Spoiler-alert culture is taking all of the fun out of television

What’s the point of watching TV when you have to wait an age to talk about it? Patrik Theander

Spoiler-alert culture is taking all of the fun out of television

This article doesn’t contain any spoilers whatsoever for Game of Thrones, Season 5, Episode 10, Mother’s Mercy.

By now you probably know that Season Five of Game of Thrones ended with the shocking … no, wait, we can’t talk about that. But it was days ago! Surely we can … No, we can’t. We just can’t.

Perhaps even more traumatic than witnessing the season finale – for those who have – is the inability to talk about it for fear of social recrimination. Spoiler-alert culture is taking all of the fun out of watching and talking about television.

For a long time we all watched TV together. Audiences gathered around the box to consume an appointment-based viewing schedule of programming. They consulted weekly TV guides to see when and where their favourite shows would screen. If they were missed, they simply would not be seen. Plot twists were news because they happened to everyone at the same time.

Now, with popular foreign programs being screened direct from the US on subscription television, and made immediately available via streaming services and (albeit illegitimate) peer-to-peer downloads, content is frequently available concurrently around the world.

For Australians, this means viewing happens at conventionally odd, often inconvenient times. I watched Game of Thrones on Foxtel’s Showcase on Monday at 11am AEST.

For those unable to watch in real-time, trying to make it through the day without having someone ruin the narrative has become a veritable minefield.

If you are consigned to the potential spoiler zone, it seems the only way to protect your naivety is to don a How I Met Your Mother-style Sensory Deprivator and avoid social media – hell, any human contact – at all costs.

Block it all out. How I Met Your Mother, CBS

The pressure to consume new episodes immediately, if you want to enjoy them unsullied by spoilers, is immense.

But what is the statute of limitations on spoilers? When can you comment on what you’ve watched? And at what point is our fear of ruining other people’s television experience hindering our own?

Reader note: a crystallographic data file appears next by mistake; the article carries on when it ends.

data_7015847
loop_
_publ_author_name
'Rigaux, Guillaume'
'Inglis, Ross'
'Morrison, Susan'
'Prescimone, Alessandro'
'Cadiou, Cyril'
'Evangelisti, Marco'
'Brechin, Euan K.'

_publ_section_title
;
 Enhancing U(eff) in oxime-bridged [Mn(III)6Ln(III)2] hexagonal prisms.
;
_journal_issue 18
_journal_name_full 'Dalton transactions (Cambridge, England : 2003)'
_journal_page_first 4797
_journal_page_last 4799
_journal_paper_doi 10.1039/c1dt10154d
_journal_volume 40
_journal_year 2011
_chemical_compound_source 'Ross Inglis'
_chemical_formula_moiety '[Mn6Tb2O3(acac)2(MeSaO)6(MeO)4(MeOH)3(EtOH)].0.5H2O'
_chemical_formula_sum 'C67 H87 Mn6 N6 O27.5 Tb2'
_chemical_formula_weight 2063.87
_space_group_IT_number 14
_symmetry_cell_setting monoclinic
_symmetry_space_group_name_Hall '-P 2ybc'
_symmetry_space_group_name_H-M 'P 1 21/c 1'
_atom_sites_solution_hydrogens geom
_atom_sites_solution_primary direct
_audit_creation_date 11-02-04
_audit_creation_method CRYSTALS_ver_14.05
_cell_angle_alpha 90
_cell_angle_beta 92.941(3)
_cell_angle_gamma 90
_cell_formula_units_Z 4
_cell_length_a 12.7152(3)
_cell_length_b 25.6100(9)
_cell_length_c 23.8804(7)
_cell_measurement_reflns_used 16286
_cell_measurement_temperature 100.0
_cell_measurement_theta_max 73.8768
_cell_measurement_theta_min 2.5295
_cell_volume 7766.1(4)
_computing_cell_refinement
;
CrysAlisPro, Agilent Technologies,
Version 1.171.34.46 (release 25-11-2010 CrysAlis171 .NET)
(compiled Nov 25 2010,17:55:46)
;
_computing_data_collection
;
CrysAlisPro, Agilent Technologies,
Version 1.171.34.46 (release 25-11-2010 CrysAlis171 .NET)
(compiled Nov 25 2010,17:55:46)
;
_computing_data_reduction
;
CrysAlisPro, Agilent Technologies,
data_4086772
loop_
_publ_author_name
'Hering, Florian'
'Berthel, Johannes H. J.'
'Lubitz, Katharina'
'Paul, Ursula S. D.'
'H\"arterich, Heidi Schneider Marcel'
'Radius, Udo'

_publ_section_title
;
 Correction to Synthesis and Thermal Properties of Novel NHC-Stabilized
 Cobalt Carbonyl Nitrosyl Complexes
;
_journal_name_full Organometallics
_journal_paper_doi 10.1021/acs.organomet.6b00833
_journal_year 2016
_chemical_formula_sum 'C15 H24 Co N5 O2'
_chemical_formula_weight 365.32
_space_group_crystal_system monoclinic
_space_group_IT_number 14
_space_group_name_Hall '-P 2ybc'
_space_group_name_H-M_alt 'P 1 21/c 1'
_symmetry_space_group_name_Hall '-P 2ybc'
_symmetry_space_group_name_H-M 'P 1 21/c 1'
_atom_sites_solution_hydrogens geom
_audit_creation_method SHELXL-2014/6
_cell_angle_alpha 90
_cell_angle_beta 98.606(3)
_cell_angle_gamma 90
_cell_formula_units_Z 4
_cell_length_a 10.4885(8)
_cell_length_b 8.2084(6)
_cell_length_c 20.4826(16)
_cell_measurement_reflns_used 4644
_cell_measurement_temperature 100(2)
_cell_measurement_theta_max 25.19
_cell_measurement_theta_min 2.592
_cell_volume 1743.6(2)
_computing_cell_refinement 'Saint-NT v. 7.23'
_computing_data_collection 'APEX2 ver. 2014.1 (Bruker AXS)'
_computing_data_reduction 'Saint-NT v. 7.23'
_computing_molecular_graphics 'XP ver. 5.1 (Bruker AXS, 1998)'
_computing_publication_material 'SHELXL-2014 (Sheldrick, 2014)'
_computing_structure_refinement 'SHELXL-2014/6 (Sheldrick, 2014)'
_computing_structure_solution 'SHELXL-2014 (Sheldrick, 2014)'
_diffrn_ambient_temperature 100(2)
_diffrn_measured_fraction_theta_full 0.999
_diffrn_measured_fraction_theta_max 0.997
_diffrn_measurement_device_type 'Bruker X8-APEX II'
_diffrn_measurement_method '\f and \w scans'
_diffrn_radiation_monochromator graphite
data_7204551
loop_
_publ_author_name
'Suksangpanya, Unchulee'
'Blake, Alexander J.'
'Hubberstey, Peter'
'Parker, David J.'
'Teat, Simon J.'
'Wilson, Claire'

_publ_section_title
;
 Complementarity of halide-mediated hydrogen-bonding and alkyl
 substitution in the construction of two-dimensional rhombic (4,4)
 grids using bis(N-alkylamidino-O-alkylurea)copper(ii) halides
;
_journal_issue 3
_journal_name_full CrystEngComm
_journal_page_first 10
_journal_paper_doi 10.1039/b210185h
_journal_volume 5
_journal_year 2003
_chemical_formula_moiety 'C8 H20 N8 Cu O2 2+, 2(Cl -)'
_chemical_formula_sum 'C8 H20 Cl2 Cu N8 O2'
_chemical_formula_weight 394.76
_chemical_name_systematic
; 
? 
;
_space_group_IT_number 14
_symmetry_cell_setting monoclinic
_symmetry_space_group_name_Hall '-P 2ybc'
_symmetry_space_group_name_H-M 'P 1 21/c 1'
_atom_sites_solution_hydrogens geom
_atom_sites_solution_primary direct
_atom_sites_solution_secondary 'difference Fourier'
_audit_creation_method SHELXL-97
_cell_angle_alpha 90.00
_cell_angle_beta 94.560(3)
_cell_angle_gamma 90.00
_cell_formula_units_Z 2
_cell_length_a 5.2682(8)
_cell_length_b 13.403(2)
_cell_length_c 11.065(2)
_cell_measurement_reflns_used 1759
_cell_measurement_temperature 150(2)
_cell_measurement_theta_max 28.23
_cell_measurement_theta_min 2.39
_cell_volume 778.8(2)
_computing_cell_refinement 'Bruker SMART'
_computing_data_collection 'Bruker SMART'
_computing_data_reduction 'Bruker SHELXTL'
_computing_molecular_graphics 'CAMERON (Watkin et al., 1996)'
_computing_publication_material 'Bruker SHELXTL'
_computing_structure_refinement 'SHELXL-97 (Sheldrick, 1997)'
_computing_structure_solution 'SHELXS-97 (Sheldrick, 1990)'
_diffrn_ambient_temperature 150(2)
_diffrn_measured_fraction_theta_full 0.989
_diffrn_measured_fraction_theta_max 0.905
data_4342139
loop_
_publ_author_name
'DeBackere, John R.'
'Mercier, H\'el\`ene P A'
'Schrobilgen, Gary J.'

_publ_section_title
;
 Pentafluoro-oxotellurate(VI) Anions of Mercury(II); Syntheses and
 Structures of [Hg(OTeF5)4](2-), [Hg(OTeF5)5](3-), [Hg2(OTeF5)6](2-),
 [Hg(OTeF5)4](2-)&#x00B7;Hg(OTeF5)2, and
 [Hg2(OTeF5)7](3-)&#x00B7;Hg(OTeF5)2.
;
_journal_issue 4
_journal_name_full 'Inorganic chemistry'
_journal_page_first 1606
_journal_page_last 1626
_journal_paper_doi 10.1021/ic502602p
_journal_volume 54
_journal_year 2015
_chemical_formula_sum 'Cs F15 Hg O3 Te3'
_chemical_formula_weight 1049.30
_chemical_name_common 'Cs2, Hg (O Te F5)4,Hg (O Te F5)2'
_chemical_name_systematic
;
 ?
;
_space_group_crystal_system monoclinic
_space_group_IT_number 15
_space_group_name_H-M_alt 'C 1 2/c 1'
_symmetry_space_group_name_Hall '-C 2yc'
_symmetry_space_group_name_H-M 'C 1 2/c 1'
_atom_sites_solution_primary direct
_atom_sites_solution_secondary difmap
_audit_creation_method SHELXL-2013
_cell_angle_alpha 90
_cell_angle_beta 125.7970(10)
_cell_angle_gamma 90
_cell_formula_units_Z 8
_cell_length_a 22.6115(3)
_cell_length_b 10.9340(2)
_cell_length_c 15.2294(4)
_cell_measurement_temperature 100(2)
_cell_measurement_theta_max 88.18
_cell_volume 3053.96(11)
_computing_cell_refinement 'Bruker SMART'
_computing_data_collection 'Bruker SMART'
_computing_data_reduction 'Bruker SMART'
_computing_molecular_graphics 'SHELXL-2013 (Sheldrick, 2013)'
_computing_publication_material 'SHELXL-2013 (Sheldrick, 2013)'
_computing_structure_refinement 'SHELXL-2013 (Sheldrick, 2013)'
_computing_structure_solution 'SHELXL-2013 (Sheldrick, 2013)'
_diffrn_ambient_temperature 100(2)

After I watched Game of Thrones on Monday morning I wanted to talk about it. I went on Facebook and crafted a fond farewell to my favourite character. Then I deleted it. I knew it would not only spoil the viewing experience for my oblivious friends, but also engender the kind of hostility I would prefer be directed at the Night’s Watch.

More than 24 hours later, however, despite having ample opportunity to watch the episode, many Facebook “friends” remain adamant that all comments regarding the Game of Thrones season finale are embargoed. Chatty followers have been unceremoniously deleted, disappointments voiced, names called. “Don’t ruin it for me! You’ve been warned!”

It’s one thing for media outlets to tag related reviews and coverage with “SPOILER ALERT: S05E10!!!” to ensure that readers do not unwittingly learn more than they would like.

We wouldn’t complain about spoilers in a political piece if we weren’t up to date with the news, but revealing a fictional story arc in a news headline is just malicious.

There is even merit to fan claims that episode catch-ups – that is, the “Previously on Game of Thrones …” recaps at the beginning of each episode – can serve as spoiler-alerts. With a cast and storyline as complex as that in Game of Thrones, refreshers are often necessary reminders of past events, but they are also unintentionally indicative of plot points in the forthcoming episode.

If you care enough about a television program to be upset about it being spoiled, and yet do not watch it in a timely manner, you cannot be distraught when others discuss it on social media.

Especially if you are likely to turn to Facebook or Twitter with your appraisal when you finally get around to watching it.

As distributive avenues proliferate, and audiences fragment away from the living room, television audiences are increasingly consuming content in a disjointed, isolated manner.

Watching TV, though an increasingly solitary activity, is most enjoyable when shared with others.

If you can’t talk about it, what’s the point?

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